For those out of the loop as I am, what is Urbit?

> For those out of the loop as I am, what is Urbit?

A medium post that attempts to give a high-level overview (and will perhaps confuse you):

> https://medium.com/@mattcondon/hot-takes-in-which-i-try-to-e...

Another explanation attempt:

> https://www.popehat.com/2013/12/06/nock-hoon-etc-for-non-vul...

Urbit Primer (after which you will be confused even more) by the Urbit developers:

> https://urbit.org/primer/

If you become more and more confused: good. :-)

An AMA by the Urbit developers:

> https://www.reddit.com/r/urbit/comments/4okcm6/were_the_core...


If this all feels like reading scientology texts: you have just inhaled your first breath of Urbit - and it goes down into a deep rabbit hole. :-)

Urbit is sufficiently bizarre to constitute outsider art.

I attempted an explanation here: https://reddragdiva.tumblr.com/post/141832812938/argumate-al...

"I knew I recognized the name. It's like a giant model of a toothpick made out of toothpicks." - Peter da Silva

I would call it "TempleOS but on the blockchain", but that makes it sound more interesting and useful than it is.

here is their new primer: https://urbit.org/primer/

A serverless framework with very interesting theoretical properties and a wide variety of plausible applications. The urbit.org site has a nice primer and video introduction.

How is it a "serverless framework"? I understand that phrase to mean things like Amazon Lambda where a large company executes small processes for you and you don't have to manage servers. Isn't Urbit the opposite, that you have to manage a (quite involved) server, and that's a good thing?

the idea is that you eventually don't have to manage it once it's a mature system, but it's early days and currently a pretty involved process. serverless is also probably the wrong term since the usual description is 'personal server.'

Serverless is pretty overloaded at this point, there are serverless frameworks that require first you must get a cluster of Kubernetes nodes. They're still serverless, by plenty of definitions that I find credible. They don't require a persistent server process per application or per endpoint. I'm talking about Knative Serving namely, but really any framework that stands up infrastructure in front of you as you request it, and tears it down behind you as you've momentarily finished with using it, I would consider definitely meets the most common definition of serverless.

That being said, Urbit as a Serverless framework, I think is a pretty big stretch.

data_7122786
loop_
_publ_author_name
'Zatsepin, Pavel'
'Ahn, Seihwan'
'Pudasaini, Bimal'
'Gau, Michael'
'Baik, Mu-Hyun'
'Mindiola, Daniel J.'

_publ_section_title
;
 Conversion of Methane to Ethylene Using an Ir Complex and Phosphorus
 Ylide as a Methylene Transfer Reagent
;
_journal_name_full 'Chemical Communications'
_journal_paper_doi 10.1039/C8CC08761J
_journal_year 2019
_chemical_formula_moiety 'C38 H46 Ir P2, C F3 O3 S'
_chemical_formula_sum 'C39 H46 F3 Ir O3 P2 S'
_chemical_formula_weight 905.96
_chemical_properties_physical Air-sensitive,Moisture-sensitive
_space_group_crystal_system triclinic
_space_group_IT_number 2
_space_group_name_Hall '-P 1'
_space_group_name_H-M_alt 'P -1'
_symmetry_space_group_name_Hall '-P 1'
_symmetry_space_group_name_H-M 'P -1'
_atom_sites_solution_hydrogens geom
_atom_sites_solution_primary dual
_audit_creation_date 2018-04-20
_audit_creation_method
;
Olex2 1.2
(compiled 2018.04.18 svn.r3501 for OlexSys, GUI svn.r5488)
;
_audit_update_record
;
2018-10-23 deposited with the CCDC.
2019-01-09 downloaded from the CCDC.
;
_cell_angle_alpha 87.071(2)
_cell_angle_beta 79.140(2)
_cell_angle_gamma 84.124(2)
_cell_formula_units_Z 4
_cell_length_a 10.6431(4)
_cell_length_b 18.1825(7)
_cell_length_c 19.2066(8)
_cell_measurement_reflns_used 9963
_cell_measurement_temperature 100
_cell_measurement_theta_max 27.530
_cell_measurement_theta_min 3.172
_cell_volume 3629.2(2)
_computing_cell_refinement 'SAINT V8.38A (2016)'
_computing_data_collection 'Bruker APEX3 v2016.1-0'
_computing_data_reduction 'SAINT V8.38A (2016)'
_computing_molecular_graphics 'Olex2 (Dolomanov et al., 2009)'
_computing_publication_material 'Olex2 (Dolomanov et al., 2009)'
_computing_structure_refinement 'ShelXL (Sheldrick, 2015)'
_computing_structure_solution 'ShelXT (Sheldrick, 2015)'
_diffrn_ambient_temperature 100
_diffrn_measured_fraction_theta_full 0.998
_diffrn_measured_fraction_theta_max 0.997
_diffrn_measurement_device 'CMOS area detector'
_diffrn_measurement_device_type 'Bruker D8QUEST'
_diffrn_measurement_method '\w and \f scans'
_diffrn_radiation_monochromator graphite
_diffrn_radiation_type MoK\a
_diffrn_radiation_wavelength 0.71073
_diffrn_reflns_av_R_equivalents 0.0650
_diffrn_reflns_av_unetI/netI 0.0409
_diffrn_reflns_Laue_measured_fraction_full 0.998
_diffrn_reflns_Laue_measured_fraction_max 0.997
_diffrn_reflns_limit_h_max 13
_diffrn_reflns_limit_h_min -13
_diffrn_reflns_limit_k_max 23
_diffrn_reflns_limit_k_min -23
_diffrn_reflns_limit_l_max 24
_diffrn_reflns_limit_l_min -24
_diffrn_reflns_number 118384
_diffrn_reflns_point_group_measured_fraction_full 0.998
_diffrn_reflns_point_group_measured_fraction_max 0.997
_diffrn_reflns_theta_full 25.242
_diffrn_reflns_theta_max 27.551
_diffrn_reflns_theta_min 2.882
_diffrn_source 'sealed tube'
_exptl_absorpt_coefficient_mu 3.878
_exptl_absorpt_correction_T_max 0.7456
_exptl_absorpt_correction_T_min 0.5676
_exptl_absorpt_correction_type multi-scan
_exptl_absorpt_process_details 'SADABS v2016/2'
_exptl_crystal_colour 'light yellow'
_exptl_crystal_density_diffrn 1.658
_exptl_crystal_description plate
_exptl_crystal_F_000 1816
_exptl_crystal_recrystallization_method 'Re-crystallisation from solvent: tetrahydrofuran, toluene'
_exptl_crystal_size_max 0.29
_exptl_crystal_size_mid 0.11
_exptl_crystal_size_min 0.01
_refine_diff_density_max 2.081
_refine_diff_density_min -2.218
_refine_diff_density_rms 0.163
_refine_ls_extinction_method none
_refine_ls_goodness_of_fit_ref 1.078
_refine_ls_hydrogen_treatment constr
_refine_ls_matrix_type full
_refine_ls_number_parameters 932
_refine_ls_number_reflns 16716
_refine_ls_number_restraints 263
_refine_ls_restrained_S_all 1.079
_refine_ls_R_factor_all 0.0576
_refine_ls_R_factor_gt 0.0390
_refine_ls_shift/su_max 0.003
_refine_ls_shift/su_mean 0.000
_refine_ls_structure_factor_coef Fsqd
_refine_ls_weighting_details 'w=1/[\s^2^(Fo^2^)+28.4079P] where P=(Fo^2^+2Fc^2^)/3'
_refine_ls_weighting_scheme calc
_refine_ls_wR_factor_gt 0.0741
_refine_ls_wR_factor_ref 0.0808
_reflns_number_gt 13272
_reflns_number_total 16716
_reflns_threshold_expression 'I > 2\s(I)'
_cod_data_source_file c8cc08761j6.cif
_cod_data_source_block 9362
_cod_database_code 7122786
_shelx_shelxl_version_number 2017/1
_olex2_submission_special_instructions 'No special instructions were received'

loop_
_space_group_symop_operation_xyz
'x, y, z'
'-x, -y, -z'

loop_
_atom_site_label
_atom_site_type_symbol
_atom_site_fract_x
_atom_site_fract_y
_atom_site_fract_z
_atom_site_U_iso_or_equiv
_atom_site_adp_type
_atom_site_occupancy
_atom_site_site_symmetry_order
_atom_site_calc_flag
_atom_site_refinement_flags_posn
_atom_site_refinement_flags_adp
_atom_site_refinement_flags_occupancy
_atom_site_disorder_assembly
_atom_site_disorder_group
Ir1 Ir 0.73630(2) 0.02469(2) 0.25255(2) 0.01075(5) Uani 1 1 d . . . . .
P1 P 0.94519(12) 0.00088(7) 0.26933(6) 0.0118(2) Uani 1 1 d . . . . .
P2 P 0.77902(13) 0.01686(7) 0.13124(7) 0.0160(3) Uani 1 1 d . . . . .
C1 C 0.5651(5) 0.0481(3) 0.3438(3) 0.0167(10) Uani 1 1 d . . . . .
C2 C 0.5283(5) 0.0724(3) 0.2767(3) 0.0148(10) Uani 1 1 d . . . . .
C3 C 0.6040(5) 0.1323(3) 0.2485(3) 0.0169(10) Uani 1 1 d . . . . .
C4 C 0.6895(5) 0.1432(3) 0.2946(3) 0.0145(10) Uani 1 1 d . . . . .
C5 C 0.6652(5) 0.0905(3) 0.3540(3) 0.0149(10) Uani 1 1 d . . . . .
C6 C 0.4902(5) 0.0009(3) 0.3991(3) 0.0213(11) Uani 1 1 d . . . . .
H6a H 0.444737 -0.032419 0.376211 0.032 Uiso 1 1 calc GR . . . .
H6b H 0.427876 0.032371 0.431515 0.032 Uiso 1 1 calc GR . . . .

why is this being downvoted? i have no idea what urbit was and this was the only helpful, non-political comment in this thread.

These (handful of) Urbit threads are the only place I see this happen on HN. People here just hate him. The last time I was in one of these threads, it was "no platform for fascists."

Now that he's leaving, I wonder what the angle is supposed to be? And... it's flagged off the front page!

this is probably a major part of why he's leaving, so his presence can't be used as ammo by detractors. it always seemed like a major weak point for the project to me; you can tell they've been trying very hard to avoid any related subject in interviews etc

So, maybe a minor victory this was flagged? I don't think that, but it is what it is? (I think the post is great, I've only read 2/3 of it, but pretty on message. Feel like I only just got to the technical part...)

because it is factually incorrect?

The system is not "serverless", it is just the opposite -- it is a "personal server", an application you have to run. To quote the primer,

> Most people park their ship in the cloud. If you prefer to host yourself, your ship can live on a laptop, a phone, even a USB stick.

(yes, "park your ship" means "store and run your file" in urbit)

What bothered me about the urbit system was that updates were "evergreen" and distributed top down from the heiarchy of galaxies and stars. Any person in the chain could make modifications and you were at the mercy of the parent not to send a malicious update to your planet. Also, orthogonal persistance meant data was never really deleted. This didn't seem to me like a personal server much less something I'd want to store my entire digital life on.

'Dependencies' section sounds a lot like what https://github.com/unisonweb/unison is doing

In general, Urbit is the neoreactionary's Unison.